ALL SPIRITUAL ACTIVITY is self-illuminating.
Even when we make mistakes in life, this holds true, for the simple reason that all activity is “spiritual” whether we consider it so or not. What is important, though, is that we learn from our mistakes and the wise among us stop at nothing in order to glean life’s deeper lessons.
There are a myriad of disciplines for expanding consciousness. One should pursue the method that best suits. One may, of course, practice any spiritual art within the context of a specific religious orientation, but the option exists for operating in a completely independent way as a “free soul”, one who is without affiliation and practices his or her discipline in private.
The private practitioner pays a price for daring to go his or her own way, however, becoming essentially an “outsider” to all of the various groups and organizations that have become entrenched in this world.
As we know, organized religious institutions look after their own and promote their own. Members are sometimes intolerant of those who are not their own and sometimes they even denigrate or harm those who are not members of their religious body.
Nevertheless, the soul that seeks genuine liberation essentially has to throw off the yoke of institutionalism and go his or her own way eventually. The reason for this is simple enough. If someone remains unyieldingly immersed in a certain stream of thought, he or she cannot transcend it.
To go beyond that in which one is immersed is the way of transcendence.
For example, I only learned what it really means to be an American by leaving the country of my birth and going abroad. The longer I traveled abroad, the clearer it became to me how Americans are viewed elsewhere in the world and the easier it became for me to recognize the common denominators of what makes someone an “American”. Accent, attitude, manner of speaking, the recurring expressions that are used, the perceptual responses to events, the clothing worn, the food, the drink, the entertainment preferred, all conjoined in my mind, at last, to “make” someone an American in my eyes. I had no idea how culturally idiosyncratic my life actually was until I was able to look at it from a distance.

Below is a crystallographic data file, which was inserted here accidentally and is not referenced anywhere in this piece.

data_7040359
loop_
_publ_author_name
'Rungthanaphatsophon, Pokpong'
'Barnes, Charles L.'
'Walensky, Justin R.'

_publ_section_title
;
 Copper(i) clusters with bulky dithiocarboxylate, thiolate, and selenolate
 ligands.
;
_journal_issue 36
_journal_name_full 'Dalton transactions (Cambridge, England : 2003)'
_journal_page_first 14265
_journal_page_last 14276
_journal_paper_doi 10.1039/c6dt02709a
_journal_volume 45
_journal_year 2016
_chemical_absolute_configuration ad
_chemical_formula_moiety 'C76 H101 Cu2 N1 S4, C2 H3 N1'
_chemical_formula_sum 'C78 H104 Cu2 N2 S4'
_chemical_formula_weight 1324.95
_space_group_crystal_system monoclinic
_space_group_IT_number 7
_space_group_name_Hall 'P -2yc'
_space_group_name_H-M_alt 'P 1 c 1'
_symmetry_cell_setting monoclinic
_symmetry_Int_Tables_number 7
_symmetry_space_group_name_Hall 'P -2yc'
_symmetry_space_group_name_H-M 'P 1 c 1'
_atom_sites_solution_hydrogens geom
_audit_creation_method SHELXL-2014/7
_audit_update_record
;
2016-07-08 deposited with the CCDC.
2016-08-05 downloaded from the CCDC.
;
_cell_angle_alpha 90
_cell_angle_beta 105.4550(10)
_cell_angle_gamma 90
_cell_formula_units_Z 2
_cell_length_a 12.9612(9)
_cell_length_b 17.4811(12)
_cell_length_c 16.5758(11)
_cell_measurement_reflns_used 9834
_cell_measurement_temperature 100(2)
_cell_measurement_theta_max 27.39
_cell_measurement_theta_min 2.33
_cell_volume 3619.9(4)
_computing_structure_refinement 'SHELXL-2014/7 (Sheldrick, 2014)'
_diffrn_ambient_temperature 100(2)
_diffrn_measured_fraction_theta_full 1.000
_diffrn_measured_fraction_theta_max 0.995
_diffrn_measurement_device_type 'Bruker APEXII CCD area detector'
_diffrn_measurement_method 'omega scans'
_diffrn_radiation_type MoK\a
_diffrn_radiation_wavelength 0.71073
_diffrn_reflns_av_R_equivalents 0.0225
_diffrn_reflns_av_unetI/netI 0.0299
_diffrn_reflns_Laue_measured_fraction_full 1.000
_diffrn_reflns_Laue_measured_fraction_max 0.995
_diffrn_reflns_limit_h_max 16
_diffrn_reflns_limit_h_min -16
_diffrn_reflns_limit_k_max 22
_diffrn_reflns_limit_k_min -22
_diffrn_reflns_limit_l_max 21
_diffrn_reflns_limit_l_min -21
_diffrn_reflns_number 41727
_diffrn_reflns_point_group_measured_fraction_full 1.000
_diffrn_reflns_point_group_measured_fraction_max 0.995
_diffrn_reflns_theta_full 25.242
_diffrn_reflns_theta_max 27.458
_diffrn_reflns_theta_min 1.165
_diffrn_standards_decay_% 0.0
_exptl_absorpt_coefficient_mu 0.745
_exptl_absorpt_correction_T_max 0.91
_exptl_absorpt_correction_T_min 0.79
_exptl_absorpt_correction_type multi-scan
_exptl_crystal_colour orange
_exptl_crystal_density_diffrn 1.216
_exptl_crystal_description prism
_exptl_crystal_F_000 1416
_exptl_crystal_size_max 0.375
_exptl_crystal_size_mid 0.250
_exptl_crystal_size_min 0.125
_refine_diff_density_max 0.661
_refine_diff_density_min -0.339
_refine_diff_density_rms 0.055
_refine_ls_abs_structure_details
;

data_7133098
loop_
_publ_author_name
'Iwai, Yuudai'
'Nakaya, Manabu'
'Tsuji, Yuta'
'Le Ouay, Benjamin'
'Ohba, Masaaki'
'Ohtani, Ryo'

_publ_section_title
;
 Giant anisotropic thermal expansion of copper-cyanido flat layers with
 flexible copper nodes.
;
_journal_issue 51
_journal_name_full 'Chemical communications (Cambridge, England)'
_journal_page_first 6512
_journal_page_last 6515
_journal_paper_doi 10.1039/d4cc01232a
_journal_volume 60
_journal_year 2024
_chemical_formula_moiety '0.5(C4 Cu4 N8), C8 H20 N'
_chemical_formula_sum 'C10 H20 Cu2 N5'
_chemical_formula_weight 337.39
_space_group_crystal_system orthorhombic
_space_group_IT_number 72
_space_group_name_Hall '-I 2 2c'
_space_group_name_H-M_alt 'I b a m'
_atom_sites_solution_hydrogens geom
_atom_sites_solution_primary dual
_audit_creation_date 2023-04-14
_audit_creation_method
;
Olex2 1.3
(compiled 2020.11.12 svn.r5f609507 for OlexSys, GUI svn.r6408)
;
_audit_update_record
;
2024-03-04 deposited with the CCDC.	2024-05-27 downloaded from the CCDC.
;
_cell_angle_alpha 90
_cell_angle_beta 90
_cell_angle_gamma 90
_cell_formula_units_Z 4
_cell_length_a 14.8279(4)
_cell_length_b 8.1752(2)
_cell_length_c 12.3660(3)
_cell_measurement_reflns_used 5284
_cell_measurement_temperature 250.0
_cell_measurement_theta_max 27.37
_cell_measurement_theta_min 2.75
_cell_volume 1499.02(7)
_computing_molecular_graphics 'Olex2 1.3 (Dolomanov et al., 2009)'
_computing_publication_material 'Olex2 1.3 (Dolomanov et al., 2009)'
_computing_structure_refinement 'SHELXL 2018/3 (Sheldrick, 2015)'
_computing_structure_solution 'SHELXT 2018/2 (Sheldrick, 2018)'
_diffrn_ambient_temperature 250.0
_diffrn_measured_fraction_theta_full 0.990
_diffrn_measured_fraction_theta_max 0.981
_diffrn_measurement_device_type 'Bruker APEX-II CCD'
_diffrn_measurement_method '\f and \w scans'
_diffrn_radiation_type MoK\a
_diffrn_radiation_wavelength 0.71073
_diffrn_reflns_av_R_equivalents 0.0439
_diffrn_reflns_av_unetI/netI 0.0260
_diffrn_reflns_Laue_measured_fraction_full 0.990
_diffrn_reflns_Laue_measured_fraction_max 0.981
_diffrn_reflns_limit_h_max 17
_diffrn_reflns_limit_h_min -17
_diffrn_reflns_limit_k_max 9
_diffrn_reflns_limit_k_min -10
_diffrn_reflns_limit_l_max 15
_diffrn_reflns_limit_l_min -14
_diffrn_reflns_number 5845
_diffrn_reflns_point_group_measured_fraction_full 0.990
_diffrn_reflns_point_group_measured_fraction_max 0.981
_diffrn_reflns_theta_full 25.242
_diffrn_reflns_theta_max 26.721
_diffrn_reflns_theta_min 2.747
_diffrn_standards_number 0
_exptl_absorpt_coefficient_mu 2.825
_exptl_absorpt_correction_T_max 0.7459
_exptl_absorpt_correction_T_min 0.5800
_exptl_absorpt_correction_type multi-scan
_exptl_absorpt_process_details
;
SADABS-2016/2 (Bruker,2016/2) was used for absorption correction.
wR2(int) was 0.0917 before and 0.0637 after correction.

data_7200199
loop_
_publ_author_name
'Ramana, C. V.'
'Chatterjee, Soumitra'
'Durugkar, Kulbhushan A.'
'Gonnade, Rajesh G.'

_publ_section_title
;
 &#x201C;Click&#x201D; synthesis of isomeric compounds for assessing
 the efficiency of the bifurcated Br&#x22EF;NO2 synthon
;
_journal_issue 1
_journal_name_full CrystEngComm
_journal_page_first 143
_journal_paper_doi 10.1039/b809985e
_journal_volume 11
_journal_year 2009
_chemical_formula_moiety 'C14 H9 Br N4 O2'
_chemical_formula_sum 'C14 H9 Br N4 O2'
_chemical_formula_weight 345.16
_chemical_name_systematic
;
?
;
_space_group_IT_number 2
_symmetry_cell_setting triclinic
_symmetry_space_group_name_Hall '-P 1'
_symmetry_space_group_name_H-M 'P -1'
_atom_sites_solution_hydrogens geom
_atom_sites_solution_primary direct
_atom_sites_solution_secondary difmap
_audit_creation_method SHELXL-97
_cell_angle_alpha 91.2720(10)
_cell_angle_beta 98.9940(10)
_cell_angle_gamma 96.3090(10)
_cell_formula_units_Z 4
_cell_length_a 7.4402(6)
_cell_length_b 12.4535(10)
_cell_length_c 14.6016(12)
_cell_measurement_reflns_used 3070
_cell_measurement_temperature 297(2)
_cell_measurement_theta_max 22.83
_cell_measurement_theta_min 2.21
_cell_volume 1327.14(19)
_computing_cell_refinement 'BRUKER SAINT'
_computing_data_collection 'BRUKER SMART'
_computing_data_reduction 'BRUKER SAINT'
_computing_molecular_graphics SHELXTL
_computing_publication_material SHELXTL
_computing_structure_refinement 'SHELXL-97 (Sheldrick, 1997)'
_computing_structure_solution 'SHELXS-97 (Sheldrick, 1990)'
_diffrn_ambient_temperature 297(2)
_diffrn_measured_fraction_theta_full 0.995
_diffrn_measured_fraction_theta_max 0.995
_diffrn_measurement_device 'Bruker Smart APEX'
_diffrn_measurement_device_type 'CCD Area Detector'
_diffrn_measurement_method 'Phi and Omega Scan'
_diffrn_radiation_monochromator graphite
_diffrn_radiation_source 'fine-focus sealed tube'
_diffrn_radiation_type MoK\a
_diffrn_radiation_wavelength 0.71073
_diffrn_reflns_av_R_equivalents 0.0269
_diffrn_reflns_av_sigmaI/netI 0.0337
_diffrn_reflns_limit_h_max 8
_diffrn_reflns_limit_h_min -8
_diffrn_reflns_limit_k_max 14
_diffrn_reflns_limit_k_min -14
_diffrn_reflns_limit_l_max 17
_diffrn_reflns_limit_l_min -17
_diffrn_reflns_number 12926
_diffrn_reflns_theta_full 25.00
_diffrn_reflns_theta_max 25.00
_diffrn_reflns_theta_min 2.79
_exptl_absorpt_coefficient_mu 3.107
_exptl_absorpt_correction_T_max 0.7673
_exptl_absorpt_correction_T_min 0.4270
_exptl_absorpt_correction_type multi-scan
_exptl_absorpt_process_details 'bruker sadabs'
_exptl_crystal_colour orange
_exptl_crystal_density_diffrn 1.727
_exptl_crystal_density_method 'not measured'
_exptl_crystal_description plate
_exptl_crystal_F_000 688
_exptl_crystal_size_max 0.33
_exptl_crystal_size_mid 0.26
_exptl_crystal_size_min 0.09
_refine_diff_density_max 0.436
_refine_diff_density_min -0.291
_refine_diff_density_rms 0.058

The same process occurred regarding the religion of my birth. I grew up as a Roman Catholic and for the first twelve years or so of my life, Catholicism was the only religious viewpoint that I experienced. As a teenager, however, I began slowly but surely to discover that Protestants, Jews, Muslims, Hindus and Buddhists thought somewhat, or very, differently on matters of the spirit. Instead of being disturbed by that reality as time went on, I actually found it quite captivating and, strangely enough, didn’t feel threatened or challenged at all by these alternative viewpoints. In fact, the more I looked into religion as a phenomenon, the more extraordinarily fascinating the whole subject became to me.
To this day, I continue to study virtually all of the religious traditions that exist in the world and will doubtless never cease pondering what our faith-based religions have in common and that their differences are invariably culturally based.
Scientific materialists and atheists may find the subject of spirituality without credibility, but I find it spectacularly valid and relevant to human existence, especially in the realms of morality and ethics, and in the possibility of life continuing on after one has physically passed from this world.
Along the way, I realized that to make an unbiased study or investigation of spirituality, what was required of me was that I step completely outside of the religion into which I was born.
Many saw this as an act of rebellion or worse.
That didn’t bother me though. I intuitively understood that appearances are deceiving and that to be seen as an angel, a devil or a spiritual rebel in the eyes of another is beyond one’s control. What matters is being true to yourself. Besides, I reasoned, how else will I free myself from the innate biases that come from being “indoctrinated” into a certain religion during childhood, except by disassociating myself from that religion and taking many a step back from it in order to see it from a distance?
It was not a repudiation. It was a step toward liberation, which I think is laudable.
The free soul is often viewed as a rebel for doing this sort of thing, but he or she has to rebel against all of the religious, social and cultural forces that, either wittingly or unwittingly, conspire to keep one in check and toeing the proverbial party line or there is no way to attain a genuinely liberated and universal viewpoint.
Which is why transcendence is ultimately only about one thing: the truth that sets the soul free.